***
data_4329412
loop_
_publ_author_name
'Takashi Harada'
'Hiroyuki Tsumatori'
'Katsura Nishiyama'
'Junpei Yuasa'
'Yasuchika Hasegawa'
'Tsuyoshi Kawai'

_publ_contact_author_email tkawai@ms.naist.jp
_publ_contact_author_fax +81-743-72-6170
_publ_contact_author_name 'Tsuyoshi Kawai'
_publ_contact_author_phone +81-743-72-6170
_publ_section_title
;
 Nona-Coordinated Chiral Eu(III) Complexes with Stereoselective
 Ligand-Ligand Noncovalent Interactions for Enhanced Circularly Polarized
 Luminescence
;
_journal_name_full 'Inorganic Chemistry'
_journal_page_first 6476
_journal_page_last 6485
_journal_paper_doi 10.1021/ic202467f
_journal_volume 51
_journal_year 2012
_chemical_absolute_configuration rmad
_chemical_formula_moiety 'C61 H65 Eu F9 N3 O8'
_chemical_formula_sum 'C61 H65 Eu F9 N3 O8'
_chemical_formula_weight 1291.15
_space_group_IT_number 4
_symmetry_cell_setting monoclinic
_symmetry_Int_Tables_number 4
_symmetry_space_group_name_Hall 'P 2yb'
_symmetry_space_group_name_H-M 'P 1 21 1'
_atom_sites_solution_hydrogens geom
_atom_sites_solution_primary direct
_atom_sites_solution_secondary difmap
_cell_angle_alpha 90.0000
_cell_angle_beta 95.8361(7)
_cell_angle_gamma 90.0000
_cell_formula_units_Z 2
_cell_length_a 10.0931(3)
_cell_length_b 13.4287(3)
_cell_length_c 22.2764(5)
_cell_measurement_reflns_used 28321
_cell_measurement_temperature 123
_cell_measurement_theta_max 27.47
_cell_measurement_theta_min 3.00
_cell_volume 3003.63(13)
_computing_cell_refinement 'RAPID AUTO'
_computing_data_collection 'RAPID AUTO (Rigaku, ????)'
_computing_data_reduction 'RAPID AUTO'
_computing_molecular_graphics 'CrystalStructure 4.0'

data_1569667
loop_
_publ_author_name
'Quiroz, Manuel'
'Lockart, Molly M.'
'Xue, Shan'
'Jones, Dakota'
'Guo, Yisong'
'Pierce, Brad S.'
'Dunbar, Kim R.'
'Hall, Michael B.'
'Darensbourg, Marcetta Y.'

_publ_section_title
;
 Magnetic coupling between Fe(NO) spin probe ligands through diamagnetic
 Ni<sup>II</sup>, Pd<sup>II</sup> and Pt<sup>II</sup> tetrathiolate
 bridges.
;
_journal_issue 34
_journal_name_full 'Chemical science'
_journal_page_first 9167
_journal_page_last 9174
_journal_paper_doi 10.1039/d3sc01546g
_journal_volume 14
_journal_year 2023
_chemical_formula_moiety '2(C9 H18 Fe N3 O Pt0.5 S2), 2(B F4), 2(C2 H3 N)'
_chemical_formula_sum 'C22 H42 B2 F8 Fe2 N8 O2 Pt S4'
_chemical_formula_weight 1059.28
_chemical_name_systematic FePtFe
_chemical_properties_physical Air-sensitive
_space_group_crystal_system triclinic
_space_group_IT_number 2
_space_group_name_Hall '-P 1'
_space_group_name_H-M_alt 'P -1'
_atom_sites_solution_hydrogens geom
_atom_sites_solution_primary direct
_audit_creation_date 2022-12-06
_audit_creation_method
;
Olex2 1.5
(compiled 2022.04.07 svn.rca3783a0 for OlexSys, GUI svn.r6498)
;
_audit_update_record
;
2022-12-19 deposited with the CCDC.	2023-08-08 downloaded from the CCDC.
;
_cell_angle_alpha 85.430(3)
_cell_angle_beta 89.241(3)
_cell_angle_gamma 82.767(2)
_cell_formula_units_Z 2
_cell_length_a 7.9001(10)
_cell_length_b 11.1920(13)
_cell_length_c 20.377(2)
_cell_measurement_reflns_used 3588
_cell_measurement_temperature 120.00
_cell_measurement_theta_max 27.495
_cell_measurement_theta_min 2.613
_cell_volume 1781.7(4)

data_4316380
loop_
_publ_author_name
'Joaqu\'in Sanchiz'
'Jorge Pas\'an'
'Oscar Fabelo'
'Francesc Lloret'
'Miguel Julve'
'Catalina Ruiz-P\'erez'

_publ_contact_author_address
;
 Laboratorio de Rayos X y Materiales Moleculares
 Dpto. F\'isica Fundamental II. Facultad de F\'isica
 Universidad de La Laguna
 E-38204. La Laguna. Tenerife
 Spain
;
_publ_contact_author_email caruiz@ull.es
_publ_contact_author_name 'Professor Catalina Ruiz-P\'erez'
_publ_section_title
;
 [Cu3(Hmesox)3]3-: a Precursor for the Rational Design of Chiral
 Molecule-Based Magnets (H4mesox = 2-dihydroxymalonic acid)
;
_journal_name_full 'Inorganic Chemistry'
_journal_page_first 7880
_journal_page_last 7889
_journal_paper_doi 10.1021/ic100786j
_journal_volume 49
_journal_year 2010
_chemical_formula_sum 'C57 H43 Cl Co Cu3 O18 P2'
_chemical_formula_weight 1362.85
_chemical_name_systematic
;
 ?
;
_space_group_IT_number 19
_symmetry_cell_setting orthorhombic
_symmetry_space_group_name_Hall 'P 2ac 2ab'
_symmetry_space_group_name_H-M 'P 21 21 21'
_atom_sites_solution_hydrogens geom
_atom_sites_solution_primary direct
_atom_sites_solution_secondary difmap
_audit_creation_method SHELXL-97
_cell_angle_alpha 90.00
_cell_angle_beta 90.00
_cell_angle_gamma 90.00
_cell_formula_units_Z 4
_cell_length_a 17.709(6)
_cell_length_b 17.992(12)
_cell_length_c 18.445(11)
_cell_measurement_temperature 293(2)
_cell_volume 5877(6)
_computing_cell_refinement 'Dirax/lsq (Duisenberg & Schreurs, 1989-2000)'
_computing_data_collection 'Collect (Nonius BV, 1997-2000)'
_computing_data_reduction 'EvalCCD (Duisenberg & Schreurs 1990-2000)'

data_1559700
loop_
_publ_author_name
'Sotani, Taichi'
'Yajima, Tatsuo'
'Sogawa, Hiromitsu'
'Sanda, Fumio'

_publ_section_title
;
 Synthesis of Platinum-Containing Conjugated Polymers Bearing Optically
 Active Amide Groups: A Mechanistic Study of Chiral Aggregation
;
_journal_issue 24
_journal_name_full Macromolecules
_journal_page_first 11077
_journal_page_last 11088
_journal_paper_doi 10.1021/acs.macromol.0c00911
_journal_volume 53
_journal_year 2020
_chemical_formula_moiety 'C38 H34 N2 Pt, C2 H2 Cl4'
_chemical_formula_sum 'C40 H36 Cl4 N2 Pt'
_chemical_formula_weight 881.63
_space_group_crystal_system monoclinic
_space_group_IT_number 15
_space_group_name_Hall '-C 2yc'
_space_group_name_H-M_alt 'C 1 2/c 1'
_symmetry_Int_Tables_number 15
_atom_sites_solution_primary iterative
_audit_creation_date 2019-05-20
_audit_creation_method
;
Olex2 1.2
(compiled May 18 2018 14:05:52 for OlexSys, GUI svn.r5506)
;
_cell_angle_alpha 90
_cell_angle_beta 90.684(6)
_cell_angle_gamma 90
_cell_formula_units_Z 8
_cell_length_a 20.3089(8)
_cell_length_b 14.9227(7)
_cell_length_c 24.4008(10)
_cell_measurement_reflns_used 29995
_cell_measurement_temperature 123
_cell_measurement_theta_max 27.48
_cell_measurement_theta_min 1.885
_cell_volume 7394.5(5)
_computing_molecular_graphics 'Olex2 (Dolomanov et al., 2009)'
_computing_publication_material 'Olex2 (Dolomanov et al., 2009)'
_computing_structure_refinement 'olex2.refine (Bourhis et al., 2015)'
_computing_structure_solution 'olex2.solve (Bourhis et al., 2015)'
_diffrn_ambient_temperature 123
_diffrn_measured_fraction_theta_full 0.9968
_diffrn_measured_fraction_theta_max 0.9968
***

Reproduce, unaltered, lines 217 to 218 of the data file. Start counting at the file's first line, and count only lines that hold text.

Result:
_computing_structure_solution 'olex2.solve (Bourhis et al., 2015)'
_diffrn_ambient_temperature 123